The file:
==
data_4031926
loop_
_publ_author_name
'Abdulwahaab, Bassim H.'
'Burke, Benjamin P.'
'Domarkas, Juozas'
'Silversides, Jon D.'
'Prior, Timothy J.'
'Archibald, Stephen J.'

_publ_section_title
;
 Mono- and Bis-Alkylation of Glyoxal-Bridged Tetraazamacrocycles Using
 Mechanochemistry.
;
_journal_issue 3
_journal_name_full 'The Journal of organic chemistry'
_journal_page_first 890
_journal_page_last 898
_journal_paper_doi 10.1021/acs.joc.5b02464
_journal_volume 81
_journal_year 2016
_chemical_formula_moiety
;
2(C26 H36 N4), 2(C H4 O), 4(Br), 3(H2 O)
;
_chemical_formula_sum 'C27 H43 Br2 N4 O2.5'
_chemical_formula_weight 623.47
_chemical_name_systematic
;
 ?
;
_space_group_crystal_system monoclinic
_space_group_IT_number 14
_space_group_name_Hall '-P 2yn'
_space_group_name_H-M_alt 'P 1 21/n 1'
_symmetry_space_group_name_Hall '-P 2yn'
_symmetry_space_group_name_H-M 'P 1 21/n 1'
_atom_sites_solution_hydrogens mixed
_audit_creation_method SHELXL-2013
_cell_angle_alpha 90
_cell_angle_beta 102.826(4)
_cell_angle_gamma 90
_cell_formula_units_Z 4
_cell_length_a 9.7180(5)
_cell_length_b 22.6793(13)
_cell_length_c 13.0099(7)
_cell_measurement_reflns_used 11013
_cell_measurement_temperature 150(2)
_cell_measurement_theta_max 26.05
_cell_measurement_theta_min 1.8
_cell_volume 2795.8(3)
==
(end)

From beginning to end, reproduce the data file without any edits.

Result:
data_4031926
loop_
_publ_author_name
'Abdulwahaab, Bassim H.'
'Burke, Benjamin P.'
'Domarkas, Juozas'
'Silversides, Jon D.'
'Prior, Timothy J.'
'Archibald, Stephen J.'

_publ_section_title
;
 Mono- and Bis-Alkylation of Glyoxal-Bridged Tetraazamacrocycles Using
 Mechanochemistry.
;
_journal_issue 3
_journal_name_full 'The Journal of organic chemistry'
_journal_page_first 890
_journal_page_last 898
_journal_paper_doi 10.1021/acs.joc.5b02464
_journal_volume 81
_journal_year 2016
_chemical_formula_moiety
;
2(C26 H36 N4), 2(C H4 O), 4(Br), 3(H2 O)
;
_chemical_formula_sum 'C27 H43 Br2 N4 O2.5'
_chemical_formula_weight 623.47
_chemical_name_systematic
;
 ?
;
_space_group_crystal_system monoclinic
_space_group_IT_number 14
_space_group_name_Hall '-P 2yn'
_space_group_name_H-M_alt 'P 1 21/n 1'
_symmetry_space_group_name_Hall '-P 2yn'
_symmetry_space_group_name_H-M 'P 1 21/n 1'
_atom_sites_solution_hydrogens mixed
_audit_creation_method SHELXL-2013
_cell_angle_alpha 90
_cell_angle_beta 102.826(4)
_cell_angle_gamma 90
_cell_formula_units_Z 4
_cell_length_a 9.7180(5)
_cell_length_b 22.6793(13)
_cell_length_c 13.0099(7)
_cell_measurement_reflns_used 11013
_cell_measurement_temperature 150(2)
_cell_measurement_theta_max 26.05
_cell_measurement_theta_min 1.8
_cell_volume 2795.8(3)